Sunday, November 04, 2012

With the election being the main focus for so long it's great to have the opportunity to speak with friends about issues we have supported and worked for all along. Received this from and friend and GOOD STUFF!!!

One of the chief benefits that the nation would receive under a Romney-Ryan administration is a return to what I call “energy realism.” By that I mean understanding that oil and gas are the key drivers of our national economic engine and will be for decades to come.

In sharp contrast to this view are the policies of President Barack Obama who has attempted to “remake” America’s energy reality through top-down, central planning strategies that chase after a pie-in-the-sky “green jobs” economy. He has piled on the tax increases, regulations and green subsidies for companies like Solyndra and others. Remember, Obama is the one who pushed hard for but failed to pass cap-and-trade, warned that he would “bankrupt” anyone who wanted to build a new coal-fired power plant, has done nothing to open up federal lands for oil and gas development, and killed the Keystone XL pipeline that would have connected U.S. refineries to vast new oil deposits in Canada. Makes you wonder if the president is running our energy policy for our country or for special interest groups.

It is really ironic when you have a president continuously advocating for “corporate welfare” for Big Oil when, as the Congressional Research Service pointed out in a report last year, the most expensive energy tax breaks are not for U.S. oil and gas companies but for renewable energy startups. Yes, and we’re always shocked -- shocked I say -- to find out that a lot of these green subsidies go to “investors” who are politically connected to the White House.

So when you hear Obama talking about an “all of the above” energy policy, he’s probably looking at a list of DNC-linked donors, bundlers and crony capitalists.

Here’s Obama in the Oct. 3 debate with Romney:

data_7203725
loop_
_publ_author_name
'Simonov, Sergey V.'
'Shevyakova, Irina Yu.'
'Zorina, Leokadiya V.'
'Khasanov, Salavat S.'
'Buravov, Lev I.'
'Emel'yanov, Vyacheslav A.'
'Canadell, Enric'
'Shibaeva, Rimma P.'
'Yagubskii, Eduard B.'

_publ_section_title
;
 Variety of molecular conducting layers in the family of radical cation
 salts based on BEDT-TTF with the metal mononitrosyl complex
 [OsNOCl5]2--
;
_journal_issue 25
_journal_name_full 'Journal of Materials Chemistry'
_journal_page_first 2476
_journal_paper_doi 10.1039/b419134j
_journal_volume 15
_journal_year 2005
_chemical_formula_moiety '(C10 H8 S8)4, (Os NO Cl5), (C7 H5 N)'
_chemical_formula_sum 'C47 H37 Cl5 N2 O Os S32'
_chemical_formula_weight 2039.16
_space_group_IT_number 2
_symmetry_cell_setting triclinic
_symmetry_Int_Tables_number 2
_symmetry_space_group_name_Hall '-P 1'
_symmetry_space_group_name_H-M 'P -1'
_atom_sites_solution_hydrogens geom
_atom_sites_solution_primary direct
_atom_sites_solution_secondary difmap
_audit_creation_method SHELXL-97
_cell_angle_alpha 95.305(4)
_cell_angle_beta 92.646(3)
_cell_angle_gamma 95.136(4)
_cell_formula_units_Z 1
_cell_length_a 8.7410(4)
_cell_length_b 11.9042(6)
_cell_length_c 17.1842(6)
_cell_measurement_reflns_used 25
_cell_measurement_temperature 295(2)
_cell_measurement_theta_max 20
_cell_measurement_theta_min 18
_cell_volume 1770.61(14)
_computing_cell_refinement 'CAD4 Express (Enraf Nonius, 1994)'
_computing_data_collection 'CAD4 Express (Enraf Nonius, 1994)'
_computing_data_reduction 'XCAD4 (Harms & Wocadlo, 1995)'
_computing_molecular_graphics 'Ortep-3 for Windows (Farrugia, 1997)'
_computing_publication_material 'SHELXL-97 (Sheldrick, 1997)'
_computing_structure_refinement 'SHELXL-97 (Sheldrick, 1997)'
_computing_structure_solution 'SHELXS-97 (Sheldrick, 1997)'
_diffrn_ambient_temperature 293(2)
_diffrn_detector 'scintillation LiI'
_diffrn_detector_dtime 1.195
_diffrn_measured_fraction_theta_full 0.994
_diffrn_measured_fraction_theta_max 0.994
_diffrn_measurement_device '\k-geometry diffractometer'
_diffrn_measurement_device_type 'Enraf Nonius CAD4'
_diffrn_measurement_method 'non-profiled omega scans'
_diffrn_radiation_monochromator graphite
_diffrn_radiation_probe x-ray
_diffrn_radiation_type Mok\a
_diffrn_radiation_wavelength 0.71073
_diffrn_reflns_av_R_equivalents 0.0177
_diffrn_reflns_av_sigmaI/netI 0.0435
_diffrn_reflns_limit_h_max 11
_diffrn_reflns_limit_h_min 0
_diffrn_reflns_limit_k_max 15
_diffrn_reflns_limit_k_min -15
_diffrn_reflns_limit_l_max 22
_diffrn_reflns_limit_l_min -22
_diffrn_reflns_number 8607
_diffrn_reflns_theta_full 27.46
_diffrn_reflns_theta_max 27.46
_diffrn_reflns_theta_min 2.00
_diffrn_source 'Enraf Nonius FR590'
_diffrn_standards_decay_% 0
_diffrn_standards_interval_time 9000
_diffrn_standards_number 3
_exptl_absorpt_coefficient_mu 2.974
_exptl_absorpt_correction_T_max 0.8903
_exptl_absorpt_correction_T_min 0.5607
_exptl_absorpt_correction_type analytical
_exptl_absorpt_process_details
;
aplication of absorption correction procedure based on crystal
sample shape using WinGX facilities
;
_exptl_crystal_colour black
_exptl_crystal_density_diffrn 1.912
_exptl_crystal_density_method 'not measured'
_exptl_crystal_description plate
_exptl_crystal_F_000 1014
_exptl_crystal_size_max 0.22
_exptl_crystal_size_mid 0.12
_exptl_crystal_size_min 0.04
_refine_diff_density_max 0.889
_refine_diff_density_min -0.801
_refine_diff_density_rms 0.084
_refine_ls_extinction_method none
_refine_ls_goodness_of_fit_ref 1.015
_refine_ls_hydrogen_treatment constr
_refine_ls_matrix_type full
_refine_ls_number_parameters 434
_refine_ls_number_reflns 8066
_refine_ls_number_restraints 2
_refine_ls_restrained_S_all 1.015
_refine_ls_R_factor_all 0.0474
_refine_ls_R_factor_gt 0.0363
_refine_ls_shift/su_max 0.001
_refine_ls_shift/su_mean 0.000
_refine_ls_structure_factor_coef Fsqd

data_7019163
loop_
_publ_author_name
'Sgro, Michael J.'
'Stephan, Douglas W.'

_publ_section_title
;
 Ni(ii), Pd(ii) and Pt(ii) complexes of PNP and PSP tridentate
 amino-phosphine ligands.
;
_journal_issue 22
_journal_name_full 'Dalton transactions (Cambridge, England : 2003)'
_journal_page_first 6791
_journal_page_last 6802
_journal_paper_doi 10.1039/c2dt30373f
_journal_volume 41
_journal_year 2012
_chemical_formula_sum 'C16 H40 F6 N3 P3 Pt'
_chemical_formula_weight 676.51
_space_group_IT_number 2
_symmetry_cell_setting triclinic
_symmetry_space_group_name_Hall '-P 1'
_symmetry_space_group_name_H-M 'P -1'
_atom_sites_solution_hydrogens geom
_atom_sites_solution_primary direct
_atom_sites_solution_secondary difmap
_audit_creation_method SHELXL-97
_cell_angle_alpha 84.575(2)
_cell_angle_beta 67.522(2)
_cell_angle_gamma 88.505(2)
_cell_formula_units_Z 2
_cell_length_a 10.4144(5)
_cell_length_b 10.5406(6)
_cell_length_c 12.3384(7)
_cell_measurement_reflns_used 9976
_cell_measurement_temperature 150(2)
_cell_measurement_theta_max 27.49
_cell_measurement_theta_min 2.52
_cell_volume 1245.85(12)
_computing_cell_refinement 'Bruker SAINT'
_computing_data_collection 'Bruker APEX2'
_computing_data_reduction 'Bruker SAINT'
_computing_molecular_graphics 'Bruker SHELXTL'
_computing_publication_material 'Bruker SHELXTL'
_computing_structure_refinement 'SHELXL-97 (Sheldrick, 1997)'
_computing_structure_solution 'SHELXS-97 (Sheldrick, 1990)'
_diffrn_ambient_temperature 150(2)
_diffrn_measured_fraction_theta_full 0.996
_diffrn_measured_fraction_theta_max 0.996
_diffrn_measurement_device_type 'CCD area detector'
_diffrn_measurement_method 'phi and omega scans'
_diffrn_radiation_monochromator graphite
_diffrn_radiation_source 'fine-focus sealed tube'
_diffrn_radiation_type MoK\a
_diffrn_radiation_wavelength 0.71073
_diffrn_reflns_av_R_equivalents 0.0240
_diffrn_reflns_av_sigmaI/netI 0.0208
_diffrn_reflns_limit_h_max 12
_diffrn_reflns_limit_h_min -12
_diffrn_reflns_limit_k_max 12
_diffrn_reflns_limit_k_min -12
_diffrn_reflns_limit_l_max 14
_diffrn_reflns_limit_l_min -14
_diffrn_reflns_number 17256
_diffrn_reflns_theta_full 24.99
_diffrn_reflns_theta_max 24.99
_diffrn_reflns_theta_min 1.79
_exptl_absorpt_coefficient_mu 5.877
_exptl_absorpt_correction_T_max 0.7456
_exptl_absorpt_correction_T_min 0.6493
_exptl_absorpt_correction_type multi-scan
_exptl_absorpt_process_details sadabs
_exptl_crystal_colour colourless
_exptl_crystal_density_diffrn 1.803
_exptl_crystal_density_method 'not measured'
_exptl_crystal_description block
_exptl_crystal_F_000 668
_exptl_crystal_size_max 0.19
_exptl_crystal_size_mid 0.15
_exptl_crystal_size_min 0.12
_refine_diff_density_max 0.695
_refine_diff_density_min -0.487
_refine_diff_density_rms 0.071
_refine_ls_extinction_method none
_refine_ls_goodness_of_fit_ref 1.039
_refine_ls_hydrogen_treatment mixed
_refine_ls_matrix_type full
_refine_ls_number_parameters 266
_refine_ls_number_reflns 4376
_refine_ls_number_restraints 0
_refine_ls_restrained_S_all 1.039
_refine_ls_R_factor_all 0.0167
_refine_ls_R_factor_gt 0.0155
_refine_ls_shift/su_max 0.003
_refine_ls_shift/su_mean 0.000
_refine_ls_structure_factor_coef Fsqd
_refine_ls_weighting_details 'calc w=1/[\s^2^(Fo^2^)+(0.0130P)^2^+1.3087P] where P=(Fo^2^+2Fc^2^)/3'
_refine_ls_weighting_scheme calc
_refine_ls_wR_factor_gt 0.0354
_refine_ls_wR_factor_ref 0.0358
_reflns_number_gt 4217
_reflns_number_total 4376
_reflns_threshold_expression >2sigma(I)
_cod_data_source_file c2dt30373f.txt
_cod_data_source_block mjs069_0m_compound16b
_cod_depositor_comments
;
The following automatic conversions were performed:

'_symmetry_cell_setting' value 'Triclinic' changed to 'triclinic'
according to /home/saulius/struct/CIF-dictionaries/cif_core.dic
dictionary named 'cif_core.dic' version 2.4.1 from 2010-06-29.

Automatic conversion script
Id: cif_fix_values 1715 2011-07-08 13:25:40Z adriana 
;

The oil industry gets $4 billion a year in corporate welfare. Basically, they get deductions that those small businesses that Governor Romney refers to, they don’t get. Now, does anybody think that ExxonMobil needs some extra money, when they’re making money every time you go to the pump?

Two major problems with this scapegoating of oil companies for Obama’s own economic failures:

The first is that there truly are no government “subsidies” or “corporate welfare” for Big Oil. What we’re talking about are for the most part legitimate tax provisions that apply to virtually all American manufacturers and producers.

The second problem is that, in truth, Obama fails to mention that his plans call for raising taxes on our biggest domestic oil and gas producers by more than $40 billion over the next few years.

Let’s see if I understand this. Obama wants to selectively raise billions in new taxes on one of the most productive sectors of the U.S. economy, one that employs more than 9 million Americans with good paying jobs? At a time when sluggish GDP growth has brought job creation to a virtual standstill?

The oil and gas industry also sends $86 million dollars a day to the U.S. Treasury, and many more millions daily to states like North Dakota, Texas, Ohio, Pennsylvania and others enjoying an energy boom. Here in Virginia, where the energy industry amounts to an $11.6 billion sector, there are more than 128,000 jobs provided or supported – with an average salary of $57,281 for non-gas station oil and natural gas employees. Just think where we’d be today if Obama hadn’t put energy resources off the coast of Virginia on his list of “none of the above” places to develop.

What the White House also fails to see is that, if you want a technological solution to greenhouse gases, the free market is the best way to get there. The U.S. oil and gas industry invested $71 billion in greenhouse gas-reducing technologies from 2000-2010. That’s nearly twice as much as the federal government ($43 billion) and almost as much as all other investors combined ($74 billion). When private industry invests in green technologies, it does so with a market test in view. Not so with government planners, whose idea of a sure thing has ended in multiple failed businesses. But of course when you’re picking winners and losers in the economy, from the commanding heights of the Obama White House, you also get to hand out a lot of favors.

Voters will do us all a big favor on Nov. 6 by putting Mitt Romney and Paul Ryan in charge of America’s energy policies. And none too soon.